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German Prisoner-Of-War Camps


Prisoner-Of-War Camps of Military District (Wehrkreis) I During World War II, the territory of Germany (with occupied territories later added) was divided into 17 Military Districts (Wehrkreis). Military District I (Wehrkreis I, Königsberg) with the prisoner-of-war camps located on the territory of this District covered East Prussia, while later – a part of occupied Poland and the Royal District of Tilsit-Gumbinnen as well. The higher command of the territory (Wehrkreiskommando I Ostpreussen) was based in Königsberg. 



 The POWs were under the supervision of the Wehrmacht (unified Armed Forces of Nazi Germany). Institutional responsibilities were distributed between the Armed Forces High Command (Oberkommando der Wehrmacht; OKW) and Germany Army High Command (Oberkommando des Heeres; OKH). Prisoners of war division of the General Wehrmacht Board of the High Wehrmacht Commando (Amtsgruppe Allgemeines Wehrmachtamt; AWA; head – General Hermann Reinecke), was in charge of prisoner of war affairs, while from 1 January 1942, the Chief for Prisoners of War Affairs was responsible for the German Reich, the General Governorate (occupied Poland) and the German civil administration areas in the occupied countries (except for Ukraine and Norway). Chiefs of the POW units in seventeen military districts were also under his command. From 25 September 1944, responsibility for prisoner of war affairs was transferred to Heinrich Himmler, reichsführer SS and Chief of the German Police. H. Himmler appointed SS Obergruppenführer Gottlob Berger to be in charge of prisoner of war affairs. 

1941: A column of Soviet POWs. Marijampolė. MGV

 In Military Defence District I, at the beginning, Lieutenant General Hubert Gecke (died in 1942) was in charge of prisoner of war affairs, who was succeeded by Colonel General Oscar von Beneckendorff und von Hindenburg, his deputies – Major Ulrich Erdtmann and Rittmeister Perdant. Major Krugenberg had responsibilities of the intendant (Quartiermaster). Captain Doctor Savage was dealing with medicine and sanitary issues. From December of the year 1944, the leadership functions were taken over by Colonel General Wilhelm von Stockenhausen. A person responsible for order and security was SS Commanding General (obergruppenführer) Wilhelm Rediess, who represented special forces – SD (Sicherheitsdienst – Intelligence Agency) and SiPo (Sicherheitspolizei – Security Police).

Vehrmacht camps for POWs were categorized by functionality and subordination. These features were captured in the names of prisoner-of-war camps and designation numbers. Usually, a designation number did not reflect a particular geographical location. Oflags (Offizierslager) were intended just for officers (officers of higher rank than sergeant or starshina). Yet, this was not always observed due to the large number of prisoners of war. Frequently, the officers were kept at the same camps as sergeants and privates. The total number of separate oflags established by Nazi during the war was 99.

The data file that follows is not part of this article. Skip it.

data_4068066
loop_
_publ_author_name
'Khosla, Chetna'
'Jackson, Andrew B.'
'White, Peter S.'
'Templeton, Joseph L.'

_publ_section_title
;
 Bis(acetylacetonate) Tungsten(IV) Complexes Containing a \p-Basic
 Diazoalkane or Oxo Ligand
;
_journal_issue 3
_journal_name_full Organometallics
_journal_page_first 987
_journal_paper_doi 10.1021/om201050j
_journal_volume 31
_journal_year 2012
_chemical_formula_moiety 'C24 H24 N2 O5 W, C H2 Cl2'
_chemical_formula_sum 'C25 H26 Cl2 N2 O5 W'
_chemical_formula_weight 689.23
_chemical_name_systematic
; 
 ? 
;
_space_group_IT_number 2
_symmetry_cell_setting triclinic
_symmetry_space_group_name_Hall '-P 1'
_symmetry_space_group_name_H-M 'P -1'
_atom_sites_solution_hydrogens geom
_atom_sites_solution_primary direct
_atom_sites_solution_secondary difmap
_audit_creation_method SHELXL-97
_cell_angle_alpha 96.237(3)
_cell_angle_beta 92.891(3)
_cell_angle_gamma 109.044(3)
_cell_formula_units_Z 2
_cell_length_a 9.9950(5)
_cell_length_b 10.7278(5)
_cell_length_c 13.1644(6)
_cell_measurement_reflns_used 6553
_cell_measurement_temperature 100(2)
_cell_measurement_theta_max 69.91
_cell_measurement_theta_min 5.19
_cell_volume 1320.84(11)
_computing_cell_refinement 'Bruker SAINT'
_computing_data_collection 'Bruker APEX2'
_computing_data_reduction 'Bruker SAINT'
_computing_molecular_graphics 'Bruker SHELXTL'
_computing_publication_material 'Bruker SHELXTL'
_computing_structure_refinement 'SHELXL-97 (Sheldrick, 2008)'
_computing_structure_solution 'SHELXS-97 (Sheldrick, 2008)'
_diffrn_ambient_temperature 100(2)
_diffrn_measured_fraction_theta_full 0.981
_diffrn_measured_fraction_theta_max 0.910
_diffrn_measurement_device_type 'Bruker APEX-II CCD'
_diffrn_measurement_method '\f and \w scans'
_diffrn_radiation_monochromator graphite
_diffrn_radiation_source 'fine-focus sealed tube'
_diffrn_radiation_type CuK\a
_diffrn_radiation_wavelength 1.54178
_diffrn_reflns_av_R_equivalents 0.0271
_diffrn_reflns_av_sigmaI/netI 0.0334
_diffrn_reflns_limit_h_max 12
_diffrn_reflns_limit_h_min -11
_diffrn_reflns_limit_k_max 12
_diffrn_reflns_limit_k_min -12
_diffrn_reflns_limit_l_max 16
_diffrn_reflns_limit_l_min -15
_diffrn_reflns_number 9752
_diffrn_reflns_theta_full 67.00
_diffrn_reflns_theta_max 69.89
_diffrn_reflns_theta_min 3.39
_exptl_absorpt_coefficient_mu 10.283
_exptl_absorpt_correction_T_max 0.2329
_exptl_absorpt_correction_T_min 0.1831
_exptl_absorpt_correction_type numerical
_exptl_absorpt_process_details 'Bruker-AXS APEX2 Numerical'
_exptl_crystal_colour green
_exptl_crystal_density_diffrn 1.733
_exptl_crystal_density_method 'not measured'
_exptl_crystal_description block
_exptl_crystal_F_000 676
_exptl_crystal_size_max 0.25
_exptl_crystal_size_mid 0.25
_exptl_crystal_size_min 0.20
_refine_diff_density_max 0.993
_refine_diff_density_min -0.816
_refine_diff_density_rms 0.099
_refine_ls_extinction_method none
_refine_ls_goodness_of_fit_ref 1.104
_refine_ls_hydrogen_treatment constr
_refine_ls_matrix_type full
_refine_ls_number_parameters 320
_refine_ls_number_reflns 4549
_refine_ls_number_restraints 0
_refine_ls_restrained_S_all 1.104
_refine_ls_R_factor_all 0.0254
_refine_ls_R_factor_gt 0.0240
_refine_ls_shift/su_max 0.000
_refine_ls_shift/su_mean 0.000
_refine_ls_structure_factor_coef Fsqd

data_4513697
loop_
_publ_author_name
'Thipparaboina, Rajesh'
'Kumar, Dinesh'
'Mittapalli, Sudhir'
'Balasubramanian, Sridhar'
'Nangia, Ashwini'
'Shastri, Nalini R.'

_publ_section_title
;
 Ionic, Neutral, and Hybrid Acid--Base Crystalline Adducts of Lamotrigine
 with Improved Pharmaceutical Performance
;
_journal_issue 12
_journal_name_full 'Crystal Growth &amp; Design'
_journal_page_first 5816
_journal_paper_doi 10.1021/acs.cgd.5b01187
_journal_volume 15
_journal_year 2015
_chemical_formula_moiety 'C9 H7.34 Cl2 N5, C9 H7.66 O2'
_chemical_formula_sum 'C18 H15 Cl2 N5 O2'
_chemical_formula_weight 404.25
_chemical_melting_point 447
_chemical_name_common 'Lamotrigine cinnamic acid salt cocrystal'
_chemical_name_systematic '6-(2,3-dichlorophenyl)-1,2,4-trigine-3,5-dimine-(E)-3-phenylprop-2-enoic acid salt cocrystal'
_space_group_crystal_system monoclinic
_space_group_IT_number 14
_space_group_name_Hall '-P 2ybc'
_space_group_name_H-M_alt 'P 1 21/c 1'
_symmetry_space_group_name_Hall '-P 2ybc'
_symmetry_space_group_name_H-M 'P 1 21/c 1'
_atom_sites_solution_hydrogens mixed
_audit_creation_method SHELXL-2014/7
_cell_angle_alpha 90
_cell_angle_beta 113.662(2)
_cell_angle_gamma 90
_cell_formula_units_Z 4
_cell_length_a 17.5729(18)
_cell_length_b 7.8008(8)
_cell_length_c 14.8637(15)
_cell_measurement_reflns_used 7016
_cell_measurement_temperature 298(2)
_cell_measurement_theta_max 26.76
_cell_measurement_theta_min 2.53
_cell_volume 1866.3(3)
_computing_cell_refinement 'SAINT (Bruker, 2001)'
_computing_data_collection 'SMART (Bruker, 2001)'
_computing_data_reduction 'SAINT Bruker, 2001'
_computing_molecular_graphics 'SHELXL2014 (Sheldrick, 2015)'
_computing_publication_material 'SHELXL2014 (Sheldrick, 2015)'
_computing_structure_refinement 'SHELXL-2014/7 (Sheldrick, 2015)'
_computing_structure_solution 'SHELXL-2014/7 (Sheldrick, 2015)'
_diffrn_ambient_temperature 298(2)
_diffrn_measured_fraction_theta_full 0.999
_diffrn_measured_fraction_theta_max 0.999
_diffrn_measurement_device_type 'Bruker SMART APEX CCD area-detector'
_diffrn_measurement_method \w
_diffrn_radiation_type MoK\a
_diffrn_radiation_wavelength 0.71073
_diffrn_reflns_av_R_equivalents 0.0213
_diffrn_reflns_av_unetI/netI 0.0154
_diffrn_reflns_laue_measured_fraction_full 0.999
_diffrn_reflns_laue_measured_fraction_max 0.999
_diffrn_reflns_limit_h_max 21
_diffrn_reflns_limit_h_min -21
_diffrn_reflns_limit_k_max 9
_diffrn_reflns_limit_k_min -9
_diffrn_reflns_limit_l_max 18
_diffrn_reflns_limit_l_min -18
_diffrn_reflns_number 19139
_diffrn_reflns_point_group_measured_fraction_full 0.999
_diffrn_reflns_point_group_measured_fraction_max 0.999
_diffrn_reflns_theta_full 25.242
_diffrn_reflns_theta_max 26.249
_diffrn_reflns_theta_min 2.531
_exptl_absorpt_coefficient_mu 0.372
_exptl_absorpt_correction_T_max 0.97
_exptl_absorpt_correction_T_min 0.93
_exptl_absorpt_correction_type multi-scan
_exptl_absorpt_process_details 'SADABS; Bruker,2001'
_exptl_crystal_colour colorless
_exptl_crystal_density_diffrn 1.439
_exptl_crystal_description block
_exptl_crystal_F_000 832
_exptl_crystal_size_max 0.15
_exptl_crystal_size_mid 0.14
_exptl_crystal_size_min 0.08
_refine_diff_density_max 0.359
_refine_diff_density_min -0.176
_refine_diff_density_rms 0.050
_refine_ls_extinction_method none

The Structure of Prisoner-Of-War Camps. Subordinate to the German Armed Forces, the prisoner-of-war camps were operated under the same typical organizational structure. Each camp had to have its own administration and the following units:
1A – Command unit: responsible for organizing, security, regime and accounting (accounting of prisoners and book keeping).
2A – Work distribution unit: requests were received, contracts concluded and prisoners distributed to forced labour location. Reports were prepared on where and for what work prisoners went.
2B – Prisoners of war registration unit: registration, filing cards of surnames, assigning numbers to camp prisoners.
3A – Abwehr, counterintelligence unit: engaged in recruitment of agents and escape prevention.
3B – Censorship unit: all correspondence underwent checking.
4A – Household unit
4B – Sanitary unit

  Germany Attitude Towards the Red Army Prisoners of War. It was thought a priori that Germany, the signatory of The Geneva Convention Relative to the Treatment of Prisoners of War (27 July 1929), would adhere to the principles of the Convention and would follow it. Still, the Geneva postulates used to be applied more or less to servicemen from the USA and Great Britain, while soldiers and officers of Polish, Russian and French origin underwent different treatment. The law applied to servicemen of the Red Army used to be very “specific”. The issue of how Soviet prisoners of war would be treated was discussed even prior to launching the military operations. First of all, political commissars of the Red Army came up in view (politruks). It was thought that they were not the servicemen, just political, ideological civil servants. Therefore, a so called The Commissar Order or Guidelines for Treating of Commissars (Kommissarbefehl) had been prepared. The High Command of the Armed Forces (Oberkommando der Wehrmacht), following Hitler’s directives of 3rd March 1941, on 6 June 1941, issued a directive concerning treatment of political commissars. This directive instructed how to recognize supervisory political officers responsible for the political education – politruks, and how to treat them: separate at once from other prisoners of war and liquidate immediately, killing by firing squad without any trial. Sometime later, a search for communists, Soviet functionaries and, of course, servicemen of Jewish nationality among the prisoners of war was launched. 

1941: Soviet prisoners of war. Rietavas. MGV

Following the order of the Commissar, 140 thousand of Soviet prisoners of war were killed. Those who were making attempts to escape, also were transferred to German Security Police to kill by firing squad. The Soviet prisoners of war were deliberately kept under conditions of starvation by Nazi authorities. Food rations were too small for prisoners of war, their health condition was gradually worsening and they died from hunger and diseases. Even those who were working got too small rations of food (according to the instructions adopted in August of 1941 by the Chief Land Forces Command, only 2200 calories per day). The quality of food was extremely bad. Criminal policy of Nazi German towards Soviet prisoners of war caused deaths of 2 million prisoners by the end of the year 1941, while by the end of the war – more than 3.3 million of prisoners of war died.